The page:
State-sponsored plundering of the poor

That the individual states establish predatory gambling is disturbing. Yet they compound the evil by promoting the lottery as a way for those with limited resources to secure their financial future. Unfortunately, many of our poorest citizens believe this exploitative advertising. A study by the Opinion Research Corporation for the Consumer Federation of America and the Financial Planning Association found that 38 percent of those earning less than $25,000 annually believed the lottery is the solution to accumulating wealth.

“Normally government would outlaw a business that offered such outrageously bad odds to its customers and it would tax away such ‘obscene profits’ but in this case it advertises the lottery as a way that everyone can get rich,” says Thornton. “This is a good lesson about government for the many among us who feel that the government is suppose to protect us from such deceit and plundering.”

I agree with Attorney General Hood and other Christian politicians who claim we must be “realists.” But the reality is state lotteries are a form of predatory gambling. Governments should be protecting the poor rather than exploiting them to fill the tax coffers. As Bob Terry has observed, a state-sponsored lottery is one of the cruelest and most callous proposals a state legislature can make.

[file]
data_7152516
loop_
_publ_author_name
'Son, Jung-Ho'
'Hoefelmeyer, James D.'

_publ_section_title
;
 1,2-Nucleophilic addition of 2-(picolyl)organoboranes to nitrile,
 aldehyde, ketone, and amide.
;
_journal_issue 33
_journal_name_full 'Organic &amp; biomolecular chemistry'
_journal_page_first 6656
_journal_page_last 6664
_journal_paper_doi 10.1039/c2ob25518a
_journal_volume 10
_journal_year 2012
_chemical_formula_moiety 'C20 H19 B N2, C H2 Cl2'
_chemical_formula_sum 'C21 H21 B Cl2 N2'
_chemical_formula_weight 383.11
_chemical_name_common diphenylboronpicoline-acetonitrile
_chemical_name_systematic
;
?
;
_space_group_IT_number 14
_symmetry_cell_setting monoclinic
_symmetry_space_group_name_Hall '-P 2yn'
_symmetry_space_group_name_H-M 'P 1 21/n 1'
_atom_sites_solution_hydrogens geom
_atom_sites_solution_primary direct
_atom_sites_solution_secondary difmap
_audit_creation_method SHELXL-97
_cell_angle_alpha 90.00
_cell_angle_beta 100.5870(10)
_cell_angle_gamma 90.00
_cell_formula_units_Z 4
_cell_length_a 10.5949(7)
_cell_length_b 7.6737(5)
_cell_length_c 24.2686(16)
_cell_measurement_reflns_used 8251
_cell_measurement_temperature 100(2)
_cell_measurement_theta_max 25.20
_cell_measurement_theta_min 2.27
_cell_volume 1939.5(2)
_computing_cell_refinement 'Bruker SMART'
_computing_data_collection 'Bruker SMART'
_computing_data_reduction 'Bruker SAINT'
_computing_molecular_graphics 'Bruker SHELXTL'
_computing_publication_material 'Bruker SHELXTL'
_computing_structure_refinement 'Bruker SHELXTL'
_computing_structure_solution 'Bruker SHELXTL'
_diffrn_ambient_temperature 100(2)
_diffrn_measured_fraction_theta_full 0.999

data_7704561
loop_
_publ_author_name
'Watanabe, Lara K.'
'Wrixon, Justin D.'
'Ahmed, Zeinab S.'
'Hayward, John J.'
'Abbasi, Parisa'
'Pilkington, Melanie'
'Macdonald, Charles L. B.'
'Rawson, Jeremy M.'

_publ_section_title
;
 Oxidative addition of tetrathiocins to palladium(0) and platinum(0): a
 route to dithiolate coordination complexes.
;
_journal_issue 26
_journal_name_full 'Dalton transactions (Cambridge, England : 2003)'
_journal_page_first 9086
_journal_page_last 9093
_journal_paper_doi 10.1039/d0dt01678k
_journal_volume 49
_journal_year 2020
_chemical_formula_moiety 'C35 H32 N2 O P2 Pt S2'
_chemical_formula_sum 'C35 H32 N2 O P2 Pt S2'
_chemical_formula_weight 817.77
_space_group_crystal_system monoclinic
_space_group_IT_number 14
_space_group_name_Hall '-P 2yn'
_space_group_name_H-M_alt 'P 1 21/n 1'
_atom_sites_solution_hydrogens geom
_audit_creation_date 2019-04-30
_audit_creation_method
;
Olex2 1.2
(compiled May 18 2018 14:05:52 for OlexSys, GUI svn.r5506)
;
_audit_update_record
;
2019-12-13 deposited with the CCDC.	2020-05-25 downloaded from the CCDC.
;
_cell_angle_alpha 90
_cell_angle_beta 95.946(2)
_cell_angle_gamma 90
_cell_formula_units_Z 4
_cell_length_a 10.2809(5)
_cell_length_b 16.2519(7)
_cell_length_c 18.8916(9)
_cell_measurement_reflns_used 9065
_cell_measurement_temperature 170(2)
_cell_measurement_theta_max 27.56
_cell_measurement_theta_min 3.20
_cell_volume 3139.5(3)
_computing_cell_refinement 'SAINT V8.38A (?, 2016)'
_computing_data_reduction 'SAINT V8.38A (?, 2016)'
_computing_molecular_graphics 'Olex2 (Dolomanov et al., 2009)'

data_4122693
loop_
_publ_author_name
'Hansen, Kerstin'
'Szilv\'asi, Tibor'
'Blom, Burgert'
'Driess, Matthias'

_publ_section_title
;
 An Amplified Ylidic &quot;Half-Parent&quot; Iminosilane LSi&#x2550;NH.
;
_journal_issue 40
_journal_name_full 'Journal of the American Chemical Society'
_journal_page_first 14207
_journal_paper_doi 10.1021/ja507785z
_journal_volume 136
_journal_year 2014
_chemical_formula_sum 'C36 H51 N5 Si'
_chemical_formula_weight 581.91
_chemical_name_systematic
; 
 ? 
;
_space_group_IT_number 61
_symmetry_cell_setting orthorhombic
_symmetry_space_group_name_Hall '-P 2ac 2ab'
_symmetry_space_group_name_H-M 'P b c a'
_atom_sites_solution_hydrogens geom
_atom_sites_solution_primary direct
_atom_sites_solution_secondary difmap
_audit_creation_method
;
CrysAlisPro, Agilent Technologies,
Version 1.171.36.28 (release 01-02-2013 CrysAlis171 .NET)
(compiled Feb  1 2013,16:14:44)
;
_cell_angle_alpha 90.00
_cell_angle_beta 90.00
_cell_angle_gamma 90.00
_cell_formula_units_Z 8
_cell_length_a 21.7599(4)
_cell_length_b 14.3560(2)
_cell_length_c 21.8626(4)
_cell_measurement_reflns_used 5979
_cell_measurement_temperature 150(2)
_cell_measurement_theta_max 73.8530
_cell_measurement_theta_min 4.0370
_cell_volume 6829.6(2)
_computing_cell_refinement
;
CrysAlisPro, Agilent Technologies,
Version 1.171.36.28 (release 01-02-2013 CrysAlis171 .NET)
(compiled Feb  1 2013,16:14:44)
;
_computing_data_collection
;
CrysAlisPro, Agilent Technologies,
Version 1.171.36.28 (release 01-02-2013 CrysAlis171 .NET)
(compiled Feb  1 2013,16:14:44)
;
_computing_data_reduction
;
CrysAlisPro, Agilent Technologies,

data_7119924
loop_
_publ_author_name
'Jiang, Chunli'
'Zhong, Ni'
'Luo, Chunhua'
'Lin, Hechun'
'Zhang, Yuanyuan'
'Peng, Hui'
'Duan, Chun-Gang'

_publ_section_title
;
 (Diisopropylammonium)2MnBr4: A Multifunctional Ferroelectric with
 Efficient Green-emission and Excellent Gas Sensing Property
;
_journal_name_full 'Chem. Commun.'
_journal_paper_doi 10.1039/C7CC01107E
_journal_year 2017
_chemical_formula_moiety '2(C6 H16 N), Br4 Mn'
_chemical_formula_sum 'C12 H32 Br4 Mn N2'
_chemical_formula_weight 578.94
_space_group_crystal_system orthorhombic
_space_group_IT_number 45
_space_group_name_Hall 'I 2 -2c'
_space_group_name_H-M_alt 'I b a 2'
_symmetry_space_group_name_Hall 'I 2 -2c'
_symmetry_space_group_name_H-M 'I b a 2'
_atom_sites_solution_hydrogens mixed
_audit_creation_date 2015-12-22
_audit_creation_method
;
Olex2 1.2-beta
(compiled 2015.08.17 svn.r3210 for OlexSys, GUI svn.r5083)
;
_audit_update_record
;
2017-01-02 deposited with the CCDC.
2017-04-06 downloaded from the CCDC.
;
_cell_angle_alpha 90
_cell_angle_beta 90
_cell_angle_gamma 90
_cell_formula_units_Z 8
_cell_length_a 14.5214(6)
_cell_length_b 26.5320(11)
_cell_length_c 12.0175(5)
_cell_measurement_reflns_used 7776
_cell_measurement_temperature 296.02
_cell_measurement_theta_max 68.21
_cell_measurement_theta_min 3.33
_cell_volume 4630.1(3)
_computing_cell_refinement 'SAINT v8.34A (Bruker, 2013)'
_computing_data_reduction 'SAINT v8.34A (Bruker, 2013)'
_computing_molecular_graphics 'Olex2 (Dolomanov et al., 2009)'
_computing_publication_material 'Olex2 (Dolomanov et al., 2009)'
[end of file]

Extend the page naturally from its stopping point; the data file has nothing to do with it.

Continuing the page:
Any politician who isn’t aware that state lotteries are a progressive tax on the poor simply hasn’t done their homework. And any politician who supports them knowing how they oppress the poor should remember they are showing contempt for our Maker (Prov. 17:5a).

By / Jan 14

What does it mean to be hungry in America? And how do we solve the issue of domestic hunger?

To answer those questions, Congress created the bipartisan National Commission on Hunger, a group tasked with providing “policy recommendations to Congress and the USDA Secretary to more effectively use existing programs and funds of the Department of Agriculture to combat domestic hunger and food insecurity.”

The commission recently released a report on their findings and recommendations. According to the executive summary, “ This report is based on the commission members’ full agreement that hunger cannot be solved by food alone, nor by government efforts alone. The solutions to hunger require a stronger economy, robust community engagement, corporate partnerships, and greater personal responsibility, as well as strong government programs.”